The sensor 105 may calculate a difference between an electric charge obtained when a depth image is sensed and an electric charge obtained when a color image is sensed, and extract an electric charge generated based on a near IR ray obtained through an irradiation light being reflected off of an object, based on Equation 1.
QIR_R1=Qdepth_red−Qcolor_red
QIR_R2=Qdepth_green−Qcolor_green
QIR_R3=Qdepth_blue−Qcolor_blue
However, when a depth image is sensed, saturation of a photodiode may occur due to an electric charge due to a visible ray and an electric charge due to an environmental illumination, and obtaining a depth image may be impossible due to the saturation of the photodiode.
Accordingly, the tunable filter 103 disposed in front of the sensor 105 may require a filter characteristic of blocking a near IR ray due to an environmental illumination and transmitting only a visible ray when sensing a color image. The tunable filter 103 may require a filter characteristic of blocking a visible ray and transmitting only an IR ray when sensing a depth image.
FIG. 5 is a diagram illustrating a structure of a filter according to example embodiments.
As an example embodiment, a tunable filter may include a first filter 501 transmitting a visible ray and a second filter 502 transmitting an IR ray. Here, the first filter 501 and the second filter 502 may be controlled based on an electrical signal. The electrical signal may be adjusted based on turning ON/OFF of a voltage. A tunable filter 503 may be used in a structure in which the first filter 501 and the second filter 502 are combined.
Hereinafter, a detailed structure of the tunable filter 503 shown in FIG. 5 will be described in detail.
FIG. 6 is a diagram illustrating an example of an operation of a filter when a color image is sensed and when a depth image is sensed according to example embodiments.
Referring to FIG. 6, an operation of the tunable filter 103 when a sensor is turned ON in a color-sensing mode 601 of sensing a color image and an operation of the tunable filter 103 when a sensor is turned ON in a depth-sensing mode 602 of sensing a depth image are illustrated. The tunable filter 103 may include a first filter absorbing a visible ray and a second filter reflecting an IR ray.
On the color-sensing mode 601, an electrical signal is inputted to the first filter of the tunable filter 103 and the first filter may be turned ON, and an electrical signal to the second filter is blocked and the second filter may be turned OFF. A visible ray transmitted via a lens may be transmitted to the first filter without being absorbed by the first filter. An IR ray transmitted via the lens may fail to be transmitted to the second filter through being reflected to the second filter. Accordingly, on the color-sensing mode 601, the tunable filter 103 may transmit a visible ray only, and the sensor 105 may sense a color image using the transmitted visible ray.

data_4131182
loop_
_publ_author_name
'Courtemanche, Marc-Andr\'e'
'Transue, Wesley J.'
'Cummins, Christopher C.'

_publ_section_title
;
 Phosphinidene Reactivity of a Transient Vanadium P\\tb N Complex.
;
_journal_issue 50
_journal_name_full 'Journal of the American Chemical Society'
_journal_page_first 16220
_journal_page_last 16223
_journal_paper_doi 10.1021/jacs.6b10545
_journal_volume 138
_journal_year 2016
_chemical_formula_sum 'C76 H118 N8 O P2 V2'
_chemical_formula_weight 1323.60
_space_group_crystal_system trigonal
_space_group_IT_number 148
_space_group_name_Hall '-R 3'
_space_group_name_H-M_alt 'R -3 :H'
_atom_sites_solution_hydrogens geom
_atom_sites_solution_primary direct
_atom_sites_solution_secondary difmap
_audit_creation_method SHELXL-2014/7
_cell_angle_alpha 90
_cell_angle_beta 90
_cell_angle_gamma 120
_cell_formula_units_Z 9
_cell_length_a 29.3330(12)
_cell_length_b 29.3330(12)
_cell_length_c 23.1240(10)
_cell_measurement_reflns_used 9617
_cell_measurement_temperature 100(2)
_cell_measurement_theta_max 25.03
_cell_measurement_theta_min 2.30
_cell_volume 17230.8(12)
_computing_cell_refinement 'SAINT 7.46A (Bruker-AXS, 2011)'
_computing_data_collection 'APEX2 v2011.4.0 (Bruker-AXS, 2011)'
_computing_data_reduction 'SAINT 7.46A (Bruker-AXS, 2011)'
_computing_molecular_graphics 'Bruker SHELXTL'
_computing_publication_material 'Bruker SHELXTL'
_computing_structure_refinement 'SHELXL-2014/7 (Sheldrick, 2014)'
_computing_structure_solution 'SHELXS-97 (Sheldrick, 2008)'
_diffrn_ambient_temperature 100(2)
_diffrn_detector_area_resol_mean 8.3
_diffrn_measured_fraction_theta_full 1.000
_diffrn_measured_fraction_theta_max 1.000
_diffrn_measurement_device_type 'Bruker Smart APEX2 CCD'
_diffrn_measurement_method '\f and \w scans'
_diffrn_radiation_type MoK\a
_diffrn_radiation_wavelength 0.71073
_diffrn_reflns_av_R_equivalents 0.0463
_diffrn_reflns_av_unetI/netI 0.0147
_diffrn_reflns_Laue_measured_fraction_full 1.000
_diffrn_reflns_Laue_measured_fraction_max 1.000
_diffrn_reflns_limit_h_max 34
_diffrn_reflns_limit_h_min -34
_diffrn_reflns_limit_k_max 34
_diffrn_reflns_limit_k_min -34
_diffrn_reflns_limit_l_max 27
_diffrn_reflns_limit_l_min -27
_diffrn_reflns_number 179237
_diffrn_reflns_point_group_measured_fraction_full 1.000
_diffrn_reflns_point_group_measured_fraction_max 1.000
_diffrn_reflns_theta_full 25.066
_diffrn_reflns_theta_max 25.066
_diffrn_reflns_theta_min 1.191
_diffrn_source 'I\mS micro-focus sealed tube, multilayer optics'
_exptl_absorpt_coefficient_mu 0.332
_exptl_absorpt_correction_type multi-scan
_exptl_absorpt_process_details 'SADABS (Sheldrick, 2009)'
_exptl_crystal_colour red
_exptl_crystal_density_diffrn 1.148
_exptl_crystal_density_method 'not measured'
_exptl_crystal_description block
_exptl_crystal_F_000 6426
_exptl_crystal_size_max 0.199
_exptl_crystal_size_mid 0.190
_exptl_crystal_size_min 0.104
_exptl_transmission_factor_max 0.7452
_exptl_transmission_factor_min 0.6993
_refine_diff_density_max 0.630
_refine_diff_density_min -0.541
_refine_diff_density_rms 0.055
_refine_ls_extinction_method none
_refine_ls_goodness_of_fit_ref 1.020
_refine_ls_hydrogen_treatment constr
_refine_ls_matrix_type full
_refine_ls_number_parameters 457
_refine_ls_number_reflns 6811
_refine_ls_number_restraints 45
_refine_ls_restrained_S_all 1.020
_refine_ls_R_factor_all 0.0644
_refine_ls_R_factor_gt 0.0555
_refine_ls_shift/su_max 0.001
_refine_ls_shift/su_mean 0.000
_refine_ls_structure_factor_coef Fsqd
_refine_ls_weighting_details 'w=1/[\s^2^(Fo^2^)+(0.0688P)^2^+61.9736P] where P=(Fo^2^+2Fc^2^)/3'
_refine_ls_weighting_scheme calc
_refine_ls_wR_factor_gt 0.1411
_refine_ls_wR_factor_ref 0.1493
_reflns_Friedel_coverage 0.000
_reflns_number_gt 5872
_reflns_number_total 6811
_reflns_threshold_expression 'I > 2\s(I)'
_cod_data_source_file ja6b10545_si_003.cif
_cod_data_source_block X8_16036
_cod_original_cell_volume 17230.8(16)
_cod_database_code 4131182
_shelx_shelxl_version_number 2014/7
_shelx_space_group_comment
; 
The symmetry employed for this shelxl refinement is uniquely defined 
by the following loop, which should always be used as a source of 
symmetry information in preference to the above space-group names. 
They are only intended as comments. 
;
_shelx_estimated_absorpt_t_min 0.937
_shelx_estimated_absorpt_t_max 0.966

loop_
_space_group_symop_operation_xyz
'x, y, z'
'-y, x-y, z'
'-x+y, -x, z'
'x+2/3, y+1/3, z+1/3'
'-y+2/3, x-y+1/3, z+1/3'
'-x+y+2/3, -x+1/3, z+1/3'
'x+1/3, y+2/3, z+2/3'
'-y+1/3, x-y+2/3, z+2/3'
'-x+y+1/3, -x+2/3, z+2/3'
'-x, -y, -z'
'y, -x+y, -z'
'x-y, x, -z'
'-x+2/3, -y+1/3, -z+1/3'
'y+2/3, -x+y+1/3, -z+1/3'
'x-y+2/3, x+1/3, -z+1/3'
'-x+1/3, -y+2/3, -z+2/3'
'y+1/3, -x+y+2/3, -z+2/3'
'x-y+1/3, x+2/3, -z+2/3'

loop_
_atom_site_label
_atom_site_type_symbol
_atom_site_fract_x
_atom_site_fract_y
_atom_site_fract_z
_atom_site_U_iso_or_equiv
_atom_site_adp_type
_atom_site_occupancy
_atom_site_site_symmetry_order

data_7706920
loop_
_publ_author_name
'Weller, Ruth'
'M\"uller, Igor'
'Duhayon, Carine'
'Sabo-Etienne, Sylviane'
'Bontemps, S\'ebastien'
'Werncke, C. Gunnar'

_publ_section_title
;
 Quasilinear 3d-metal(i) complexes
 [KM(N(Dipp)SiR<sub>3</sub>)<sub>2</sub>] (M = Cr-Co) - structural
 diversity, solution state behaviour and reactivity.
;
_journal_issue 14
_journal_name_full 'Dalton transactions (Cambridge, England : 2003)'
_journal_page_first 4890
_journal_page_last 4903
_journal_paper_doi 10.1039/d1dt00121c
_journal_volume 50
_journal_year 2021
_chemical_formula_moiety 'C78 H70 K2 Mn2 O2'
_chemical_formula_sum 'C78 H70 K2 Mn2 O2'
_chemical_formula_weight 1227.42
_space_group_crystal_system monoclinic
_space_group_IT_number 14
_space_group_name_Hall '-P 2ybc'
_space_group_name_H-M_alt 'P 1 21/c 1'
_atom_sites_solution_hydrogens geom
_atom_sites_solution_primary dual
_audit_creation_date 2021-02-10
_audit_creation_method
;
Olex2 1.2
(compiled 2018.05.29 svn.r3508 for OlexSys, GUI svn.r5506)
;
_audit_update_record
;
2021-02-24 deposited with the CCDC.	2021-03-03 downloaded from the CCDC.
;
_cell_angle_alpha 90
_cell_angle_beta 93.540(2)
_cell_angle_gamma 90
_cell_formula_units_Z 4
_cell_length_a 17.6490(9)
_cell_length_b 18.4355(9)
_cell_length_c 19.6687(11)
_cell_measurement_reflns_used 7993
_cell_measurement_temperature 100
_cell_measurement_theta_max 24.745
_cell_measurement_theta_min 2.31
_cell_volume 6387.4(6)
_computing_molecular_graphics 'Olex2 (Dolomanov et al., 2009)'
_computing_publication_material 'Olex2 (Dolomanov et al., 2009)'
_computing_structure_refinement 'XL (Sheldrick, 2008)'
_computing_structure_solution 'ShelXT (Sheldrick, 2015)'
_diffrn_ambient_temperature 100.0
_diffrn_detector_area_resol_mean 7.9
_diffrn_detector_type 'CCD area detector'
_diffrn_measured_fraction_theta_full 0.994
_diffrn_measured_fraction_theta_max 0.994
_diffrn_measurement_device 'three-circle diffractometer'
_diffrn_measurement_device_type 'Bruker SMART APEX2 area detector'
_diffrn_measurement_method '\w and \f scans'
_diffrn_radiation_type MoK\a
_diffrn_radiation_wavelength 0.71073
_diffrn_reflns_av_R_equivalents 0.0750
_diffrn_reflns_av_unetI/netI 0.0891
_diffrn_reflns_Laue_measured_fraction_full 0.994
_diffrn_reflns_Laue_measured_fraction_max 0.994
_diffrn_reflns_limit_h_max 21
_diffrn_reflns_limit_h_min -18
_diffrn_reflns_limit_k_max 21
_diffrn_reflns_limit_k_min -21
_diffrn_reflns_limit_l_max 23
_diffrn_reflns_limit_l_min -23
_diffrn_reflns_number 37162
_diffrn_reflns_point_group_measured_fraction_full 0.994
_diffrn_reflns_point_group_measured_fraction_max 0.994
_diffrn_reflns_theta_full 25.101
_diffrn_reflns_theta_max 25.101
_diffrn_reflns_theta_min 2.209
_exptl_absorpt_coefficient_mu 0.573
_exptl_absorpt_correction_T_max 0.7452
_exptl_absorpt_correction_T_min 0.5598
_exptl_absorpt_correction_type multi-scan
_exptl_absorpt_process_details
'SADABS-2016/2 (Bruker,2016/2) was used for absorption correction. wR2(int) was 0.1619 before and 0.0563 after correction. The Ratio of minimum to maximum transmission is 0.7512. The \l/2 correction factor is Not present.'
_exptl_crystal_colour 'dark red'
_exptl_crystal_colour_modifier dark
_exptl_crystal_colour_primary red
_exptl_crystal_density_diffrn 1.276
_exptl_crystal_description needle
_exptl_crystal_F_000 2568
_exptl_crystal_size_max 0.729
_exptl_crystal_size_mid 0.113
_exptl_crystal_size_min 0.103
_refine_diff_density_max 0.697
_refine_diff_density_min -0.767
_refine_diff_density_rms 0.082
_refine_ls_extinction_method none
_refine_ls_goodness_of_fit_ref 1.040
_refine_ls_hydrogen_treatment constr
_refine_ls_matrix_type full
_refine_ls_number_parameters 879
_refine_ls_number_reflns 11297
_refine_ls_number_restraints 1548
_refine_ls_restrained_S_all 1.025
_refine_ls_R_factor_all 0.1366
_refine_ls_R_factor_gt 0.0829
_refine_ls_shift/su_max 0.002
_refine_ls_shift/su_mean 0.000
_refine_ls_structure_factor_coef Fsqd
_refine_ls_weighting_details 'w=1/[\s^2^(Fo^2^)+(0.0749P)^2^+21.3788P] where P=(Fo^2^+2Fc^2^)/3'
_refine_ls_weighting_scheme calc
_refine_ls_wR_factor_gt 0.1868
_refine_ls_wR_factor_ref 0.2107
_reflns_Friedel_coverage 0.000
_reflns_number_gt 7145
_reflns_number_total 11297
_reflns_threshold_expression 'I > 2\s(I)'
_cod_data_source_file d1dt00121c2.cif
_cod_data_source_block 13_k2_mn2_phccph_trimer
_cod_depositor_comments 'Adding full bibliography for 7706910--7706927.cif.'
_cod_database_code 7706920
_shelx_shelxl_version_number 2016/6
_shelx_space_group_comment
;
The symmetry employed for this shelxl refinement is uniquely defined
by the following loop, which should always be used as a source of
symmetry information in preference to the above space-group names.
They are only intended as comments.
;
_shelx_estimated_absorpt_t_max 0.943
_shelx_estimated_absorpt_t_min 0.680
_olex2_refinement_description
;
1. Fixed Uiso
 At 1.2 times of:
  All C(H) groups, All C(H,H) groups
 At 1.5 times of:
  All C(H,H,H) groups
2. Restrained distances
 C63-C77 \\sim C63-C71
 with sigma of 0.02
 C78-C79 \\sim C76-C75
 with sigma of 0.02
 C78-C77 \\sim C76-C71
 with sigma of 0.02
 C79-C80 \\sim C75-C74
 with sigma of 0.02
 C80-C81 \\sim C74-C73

On the depth-sensing mode 602, an electrical signal to the first filter is blocked of the tunable filter 103 and the first filter may be turned OFF, and an electrical signal is inputted to the second filter and the second filter may be turned ON. A visible ray transmitted via the lens may fail to be transmitted to the first filter through being absorbed by the first filter. An IR ray transmitted via the lens may be transmitted to the second filter without being reflected to the second filter. Accordingly, on the depth-sensing mode 602, the tunable filter 103 may transmit an IR ray only, and the sensor 105 may sense a depth image, using the IR ray transmitted.
FIG. 7 is a diagram illustrating a first filter configuring a filter according to example embodiments.
Referring to FIG. 7, the first filter configuring the tunable filter 103 on a depth-sensing mode 701 and the first filter configuring the tunable filter 103 on a sensing-mode 702 are illustrated. Here, the first filter may absorb a visible ray, based on a control of an electrical signal.
The first filter may include a plurality of LC molecules and a plurality of dye molecules. The first filter may represent a guest-host LC structure. The plurality of LC molecules may be controlled based on an electrical signal, and the plurality of dye molecules may absorb a visible ray corresponding to an RGB wavelength.
Here, the first filter may be configured by a first layer and a second layer including the plurality of LC molecules and the plurality of dye molecules. The plurality of LC molecules and the plurality of dye molecules included in the first layer and the second layer may be disposed differently.